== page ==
Hedland & Newman

Tom Price opens up to property investors

The mining town of Tom Price in WA’s Pilbara has seen house prices increase 19.3% per annum on average over the past decade while its median rent is now at $2,300 per week, according to REIWA, placing it as the highest of all the Pilbara towns.

The doubling of its population to 5,400 in just six years, as a result of the integral role it plays in Rio Tinto’s and FMG’s iron ore operations in the region, along limited housing supply has put immense pressure on its housing market.

But while its performance has been consistent with other regional towns in the Pilbara, it has not garnered the same level of attention.

With 92% of the town’s residential housing is owned by Rio Tinto and a lack of new development (until 2011, there had been no new no land releases in 40 years) investors have had fairly restricted access to this lucrative market.

However, recent land releases have now opened up opportunities. Given its large rental market (86% of the population rent their home), zero vacancy rate and Rio Tinto’s and FMG’s significant new and expanding projects nearby, investors are standing up and taking note.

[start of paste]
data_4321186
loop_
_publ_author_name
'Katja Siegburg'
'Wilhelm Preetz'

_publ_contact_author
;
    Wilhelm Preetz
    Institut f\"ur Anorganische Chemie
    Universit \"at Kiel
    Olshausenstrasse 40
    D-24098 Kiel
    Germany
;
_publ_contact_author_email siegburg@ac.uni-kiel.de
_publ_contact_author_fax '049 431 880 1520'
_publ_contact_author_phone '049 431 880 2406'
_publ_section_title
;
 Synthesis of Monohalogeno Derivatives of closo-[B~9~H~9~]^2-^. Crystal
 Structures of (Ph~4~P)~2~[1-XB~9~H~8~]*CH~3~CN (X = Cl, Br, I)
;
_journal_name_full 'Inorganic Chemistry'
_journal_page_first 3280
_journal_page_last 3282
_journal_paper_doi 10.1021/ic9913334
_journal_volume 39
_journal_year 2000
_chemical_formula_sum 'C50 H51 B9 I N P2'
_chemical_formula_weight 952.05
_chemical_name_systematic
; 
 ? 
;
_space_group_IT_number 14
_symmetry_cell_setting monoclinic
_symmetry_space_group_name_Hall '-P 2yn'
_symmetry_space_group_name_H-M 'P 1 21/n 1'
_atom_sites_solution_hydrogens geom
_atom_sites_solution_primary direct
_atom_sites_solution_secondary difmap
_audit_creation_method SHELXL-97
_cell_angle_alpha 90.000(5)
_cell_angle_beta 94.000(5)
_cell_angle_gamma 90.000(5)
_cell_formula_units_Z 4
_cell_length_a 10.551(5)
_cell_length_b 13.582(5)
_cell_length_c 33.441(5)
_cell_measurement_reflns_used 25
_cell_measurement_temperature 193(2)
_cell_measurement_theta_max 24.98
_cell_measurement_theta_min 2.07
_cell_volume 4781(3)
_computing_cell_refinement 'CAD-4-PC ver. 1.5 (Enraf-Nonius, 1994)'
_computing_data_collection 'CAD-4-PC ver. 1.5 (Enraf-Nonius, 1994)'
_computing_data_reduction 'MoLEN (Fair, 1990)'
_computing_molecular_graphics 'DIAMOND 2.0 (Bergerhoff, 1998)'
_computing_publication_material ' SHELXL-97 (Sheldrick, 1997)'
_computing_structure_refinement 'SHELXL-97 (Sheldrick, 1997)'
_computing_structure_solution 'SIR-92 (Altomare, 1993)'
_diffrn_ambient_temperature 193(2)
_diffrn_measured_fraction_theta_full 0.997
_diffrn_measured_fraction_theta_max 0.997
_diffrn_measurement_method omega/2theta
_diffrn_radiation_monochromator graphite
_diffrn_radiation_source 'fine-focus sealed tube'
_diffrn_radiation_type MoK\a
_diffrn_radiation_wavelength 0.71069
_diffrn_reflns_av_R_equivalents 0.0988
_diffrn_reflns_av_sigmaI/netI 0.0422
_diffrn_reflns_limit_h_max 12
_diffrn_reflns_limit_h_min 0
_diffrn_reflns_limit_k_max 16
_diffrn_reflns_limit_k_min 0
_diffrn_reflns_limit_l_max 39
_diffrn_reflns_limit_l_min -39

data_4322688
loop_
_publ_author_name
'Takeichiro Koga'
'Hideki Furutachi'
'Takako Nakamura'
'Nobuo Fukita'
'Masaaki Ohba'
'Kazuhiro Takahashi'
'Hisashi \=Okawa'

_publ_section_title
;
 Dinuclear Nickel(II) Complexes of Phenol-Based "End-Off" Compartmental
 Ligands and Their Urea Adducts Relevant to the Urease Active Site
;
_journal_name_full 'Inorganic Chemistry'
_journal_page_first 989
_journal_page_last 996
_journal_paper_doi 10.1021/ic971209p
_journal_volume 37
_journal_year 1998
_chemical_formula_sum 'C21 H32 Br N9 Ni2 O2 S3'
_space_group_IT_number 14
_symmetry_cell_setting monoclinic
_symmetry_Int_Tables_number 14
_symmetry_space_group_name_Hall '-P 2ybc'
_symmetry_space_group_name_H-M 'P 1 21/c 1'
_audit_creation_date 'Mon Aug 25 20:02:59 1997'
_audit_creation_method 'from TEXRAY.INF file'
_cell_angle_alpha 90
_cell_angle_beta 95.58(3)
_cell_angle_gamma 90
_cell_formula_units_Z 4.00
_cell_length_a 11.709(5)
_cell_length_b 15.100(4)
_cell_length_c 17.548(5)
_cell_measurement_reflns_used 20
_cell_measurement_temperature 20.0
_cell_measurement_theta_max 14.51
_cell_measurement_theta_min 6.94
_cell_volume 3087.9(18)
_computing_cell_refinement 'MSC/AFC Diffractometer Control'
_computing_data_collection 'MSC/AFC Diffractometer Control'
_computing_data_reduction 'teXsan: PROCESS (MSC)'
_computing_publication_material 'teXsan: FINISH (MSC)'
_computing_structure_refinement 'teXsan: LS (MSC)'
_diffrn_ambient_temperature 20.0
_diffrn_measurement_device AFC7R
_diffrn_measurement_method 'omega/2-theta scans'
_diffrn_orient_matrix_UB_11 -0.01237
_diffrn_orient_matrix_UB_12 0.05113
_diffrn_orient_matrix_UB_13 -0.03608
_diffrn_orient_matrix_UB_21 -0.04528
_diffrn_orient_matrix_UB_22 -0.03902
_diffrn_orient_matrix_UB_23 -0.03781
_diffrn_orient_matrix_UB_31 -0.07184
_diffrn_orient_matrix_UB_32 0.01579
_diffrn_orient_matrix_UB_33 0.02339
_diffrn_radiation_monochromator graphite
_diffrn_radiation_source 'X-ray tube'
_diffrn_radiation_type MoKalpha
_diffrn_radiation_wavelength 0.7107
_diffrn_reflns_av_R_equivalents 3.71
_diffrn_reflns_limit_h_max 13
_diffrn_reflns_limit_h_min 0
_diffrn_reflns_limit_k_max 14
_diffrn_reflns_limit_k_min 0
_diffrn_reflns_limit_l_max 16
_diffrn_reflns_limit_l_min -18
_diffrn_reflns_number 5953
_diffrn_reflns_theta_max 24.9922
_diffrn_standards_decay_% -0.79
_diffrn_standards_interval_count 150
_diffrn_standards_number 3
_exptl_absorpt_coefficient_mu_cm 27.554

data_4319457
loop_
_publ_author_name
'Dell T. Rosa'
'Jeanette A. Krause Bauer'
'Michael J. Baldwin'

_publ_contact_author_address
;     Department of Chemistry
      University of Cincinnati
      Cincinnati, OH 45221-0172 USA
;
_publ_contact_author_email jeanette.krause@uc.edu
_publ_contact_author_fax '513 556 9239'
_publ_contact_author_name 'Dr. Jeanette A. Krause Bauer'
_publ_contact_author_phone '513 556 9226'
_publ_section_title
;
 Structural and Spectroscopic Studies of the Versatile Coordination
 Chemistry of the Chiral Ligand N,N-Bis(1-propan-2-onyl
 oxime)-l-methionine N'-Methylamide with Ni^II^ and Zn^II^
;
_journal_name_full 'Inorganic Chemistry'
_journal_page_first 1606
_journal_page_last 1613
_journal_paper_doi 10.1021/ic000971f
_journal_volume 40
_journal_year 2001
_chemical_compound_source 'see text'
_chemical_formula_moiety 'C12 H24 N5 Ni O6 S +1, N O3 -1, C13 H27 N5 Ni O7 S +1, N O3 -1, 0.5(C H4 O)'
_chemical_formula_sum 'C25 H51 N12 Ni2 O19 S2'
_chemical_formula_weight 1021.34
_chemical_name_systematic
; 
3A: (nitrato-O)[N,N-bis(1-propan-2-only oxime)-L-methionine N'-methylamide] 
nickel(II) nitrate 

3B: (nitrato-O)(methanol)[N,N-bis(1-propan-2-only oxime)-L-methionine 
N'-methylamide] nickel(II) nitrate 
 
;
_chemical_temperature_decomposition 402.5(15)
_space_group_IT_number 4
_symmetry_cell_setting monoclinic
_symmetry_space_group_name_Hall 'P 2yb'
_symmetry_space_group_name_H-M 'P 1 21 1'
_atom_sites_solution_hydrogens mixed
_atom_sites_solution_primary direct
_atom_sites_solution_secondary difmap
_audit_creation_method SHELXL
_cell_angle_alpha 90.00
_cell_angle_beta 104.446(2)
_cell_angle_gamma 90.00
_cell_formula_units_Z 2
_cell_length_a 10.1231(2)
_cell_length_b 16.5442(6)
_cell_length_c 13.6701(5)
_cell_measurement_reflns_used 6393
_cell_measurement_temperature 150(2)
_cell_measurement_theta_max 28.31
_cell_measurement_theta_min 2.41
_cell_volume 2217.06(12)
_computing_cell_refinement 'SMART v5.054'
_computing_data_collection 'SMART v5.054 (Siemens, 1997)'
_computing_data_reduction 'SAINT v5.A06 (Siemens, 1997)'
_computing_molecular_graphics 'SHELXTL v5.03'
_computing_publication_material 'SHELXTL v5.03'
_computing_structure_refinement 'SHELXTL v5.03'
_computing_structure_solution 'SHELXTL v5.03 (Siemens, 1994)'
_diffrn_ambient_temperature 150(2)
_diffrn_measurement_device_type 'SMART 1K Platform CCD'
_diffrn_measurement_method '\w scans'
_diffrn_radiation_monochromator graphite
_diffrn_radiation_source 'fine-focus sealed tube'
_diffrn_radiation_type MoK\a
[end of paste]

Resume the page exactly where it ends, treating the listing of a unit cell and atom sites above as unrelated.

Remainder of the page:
Rio Tinto intends to expand its iron ore operations in the Pilbara, investing about US$20 billion in the next five years (requiring over 6,000 employees) to facilitate a planned ramp up of production to 360 million tonnes per annum (mtpa), an increase of more than 50% of its current capacity.

The expansion includes a major investment in infrastructure at Rio’s Nammuldi mine, 60km north-west of Tom Price, which will increase production capacity from eight to 23mtpa, creating almost 1,500 construction jobs and secure ongoing employment for more than 700 people.

Recent news further enhanced the town’s prospects as an ongoing hot spot with Rio receiving approval from the Environmental Approval Authority to further expand its Western Turner Syncline hub, just 20km from the town.  Western Turner Syncline has just ramped up capacity to 15mpta but the execution of these recent plans would see it double capacity to 32mtpa.  While these plans are still in their early stages, it suggests significant growth ahead for the company’s Pilbara operations.

The fact that Rio’s Pilbara operations are the lowest cost in the region’s iron ore industry, indicates the mining giant is well positioned to deliver on these additional expansion plans.